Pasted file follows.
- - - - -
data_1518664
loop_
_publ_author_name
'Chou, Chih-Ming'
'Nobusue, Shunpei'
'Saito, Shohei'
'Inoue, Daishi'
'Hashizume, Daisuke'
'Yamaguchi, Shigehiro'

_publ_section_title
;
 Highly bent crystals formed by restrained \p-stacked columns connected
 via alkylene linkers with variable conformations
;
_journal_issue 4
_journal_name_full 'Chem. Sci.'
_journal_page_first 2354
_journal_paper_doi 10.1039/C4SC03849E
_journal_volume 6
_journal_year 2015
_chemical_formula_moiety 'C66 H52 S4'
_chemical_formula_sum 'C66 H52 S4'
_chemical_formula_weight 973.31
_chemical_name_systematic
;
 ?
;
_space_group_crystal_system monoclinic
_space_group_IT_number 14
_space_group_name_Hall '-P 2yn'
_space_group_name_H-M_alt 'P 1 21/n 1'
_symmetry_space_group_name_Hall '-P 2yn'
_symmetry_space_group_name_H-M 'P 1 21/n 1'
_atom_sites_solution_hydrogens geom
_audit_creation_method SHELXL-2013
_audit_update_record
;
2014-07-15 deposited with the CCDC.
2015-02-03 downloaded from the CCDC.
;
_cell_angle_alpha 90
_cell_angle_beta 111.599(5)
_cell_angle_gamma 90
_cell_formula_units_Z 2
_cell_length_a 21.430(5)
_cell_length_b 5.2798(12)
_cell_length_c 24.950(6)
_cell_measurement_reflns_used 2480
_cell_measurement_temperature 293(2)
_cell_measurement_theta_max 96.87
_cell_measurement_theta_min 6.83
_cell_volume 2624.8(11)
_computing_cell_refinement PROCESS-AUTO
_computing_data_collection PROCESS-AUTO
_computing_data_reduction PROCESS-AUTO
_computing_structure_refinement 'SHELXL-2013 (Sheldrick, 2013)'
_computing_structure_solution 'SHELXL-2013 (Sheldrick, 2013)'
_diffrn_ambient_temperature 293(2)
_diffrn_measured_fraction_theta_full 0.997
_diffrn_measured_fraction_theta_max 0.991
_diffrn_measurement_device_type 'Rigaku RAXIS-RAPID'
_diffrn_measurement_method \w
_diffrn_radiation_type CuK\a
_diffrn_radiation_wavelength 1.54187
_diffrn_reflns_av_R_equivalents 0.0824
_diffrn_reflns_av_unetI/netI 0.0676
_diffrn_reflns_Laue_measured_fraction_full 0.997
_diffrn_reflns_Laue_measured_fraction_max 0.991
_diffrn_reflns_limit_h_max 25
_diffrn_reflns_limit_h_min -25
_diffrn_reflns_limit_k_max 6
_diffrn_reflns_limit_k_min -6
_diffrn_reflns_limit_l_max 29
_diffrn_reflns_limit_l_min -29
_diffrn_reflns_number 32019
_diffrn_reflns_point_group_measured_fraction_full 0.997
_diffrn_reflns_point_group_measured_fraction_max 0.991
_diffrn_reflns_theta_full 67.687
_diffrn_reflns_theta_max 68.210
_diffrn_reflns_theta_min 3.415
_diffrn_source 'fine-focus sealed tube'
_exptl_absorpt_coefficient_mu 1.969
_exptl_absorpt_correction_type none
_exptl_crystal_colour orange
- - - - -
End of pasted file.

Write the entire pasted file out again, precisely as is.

data_1518664
loop_
_publ_author_name
'Chou, Chih-Ming'
'Nobusue, Shunpei'
'Saito, Shohei'
'Inoue, Daishi'
'Hashizume, Daisuke'
'Yamaguchi, Shigehiro'

_publ_section_title
;
 Highly bent crystals formed by restrained \p-stacked columns connected
 via alkylene linkers with variable conformations
;
_journal_issue 4
_journal_name_full 'Chem. Sci.'
_journal_page_first 2354
_journal_paper_doi 10.1039/C4SC03849E
_journal_volume 6
_journal_year 2015
_chemical_formula_moiety 'C66 H52 S4'
_chemical_formula_sum 'C66 H52 S4'
_chemical_formula_weight 973.31
_chemical_name_systematic
;
 ?
;
_space_group_crystal_system monoclinic
_space_group_IT_number 14
_space_group_name_Hall '-P 2yn'
_space_group_name_H-M_alt 'P 1 21/n 1'
_symmetry_space_group_name_Hall '-P 2yn'
_symmetry_space_group_name_H-M 'P 1 21/n 1'
_atom_sites_solution_hydrogens geom
_audit_creation_method SHELXL-2013
_audit_update_record
;
2014-07-15 deposited with the CCDC.
2015-02-03 downloaded from the CCDC.
;
_cell_angle_alpha 90
_cell_angle_beta 111.599(5)
_cell_angle_gamma 90
_cell_formula_units_Z 2
_cell_length_a 21.430(5)
_cell_length_b 5.2798(12)
_cell_length_c 24.950(6)
_cell_measurement_reflns_used 2480
_cell_measurement_temperature 293(2)
_cell_measurement_theta_max 96.87
_cell_measurement_theta_min 6.83
_cell_volume 2624.8(11)
_computing_cell_refinement PROCESS-AUTO
_computing_data_collection PROCESS-AUTO
_computing_data_reduction PROCESS-AUTO
_computing_structure_refinement 'SHELXL-2013 (Sheldrick, 2013)'
_computing_structure_solution 'SHELXL-2013 (Sheldrick, 2013)'
_diffrn_ambient_temperature 293(2)
_diffrn_measured_fraction_theta_full 0.997
_diffrn_measured_fraction_theta_max 0.991
_diffrn_measurement_device_type 'Rigaku RAXIS-RAPID'
_diffrn_measurement_method \w
_diffrn_radiation_type CuK\a
_diffrn_radiation_wavelength 1.54187
_diffrn_reflns_av_R_equivalents 0.0824
_diffrn_reflns_av_unetI/netI 0.0676
_diffrn_reflns_Laue_measured_fraction_full 0.997
_diffrn_reflns_Laue_measured_fraction_max 0.991
_diffrn_reflns_limit_h_max 25
_diffrn_reflns_limit_h_min -25
_diffrn_reflns_limit_k_max 6
_diffrn_reflns_limit_k_min -6
_diffrn_reflns_limit_l_max 29
_diffrn_reflns_limit_l_min -29
_diffrn_reflns_number 32019
_diffrn_reflns_point_group_measured_fraction_full 0.997
_diffrn_reflns_point_group_measured_fraction_max 0.991
_diffrn_reflns_theta_full 67.687
_diffrn_reflns_theta_max 68.210
_diffrn_reflns_theta_min 3.415
_diffrn_source 'fine-focus sealed tube'
_exptl_absorpt_coefficient_mu 1.969
_exptl_absorpt_correction_type none
_exptl_crystal_colour orange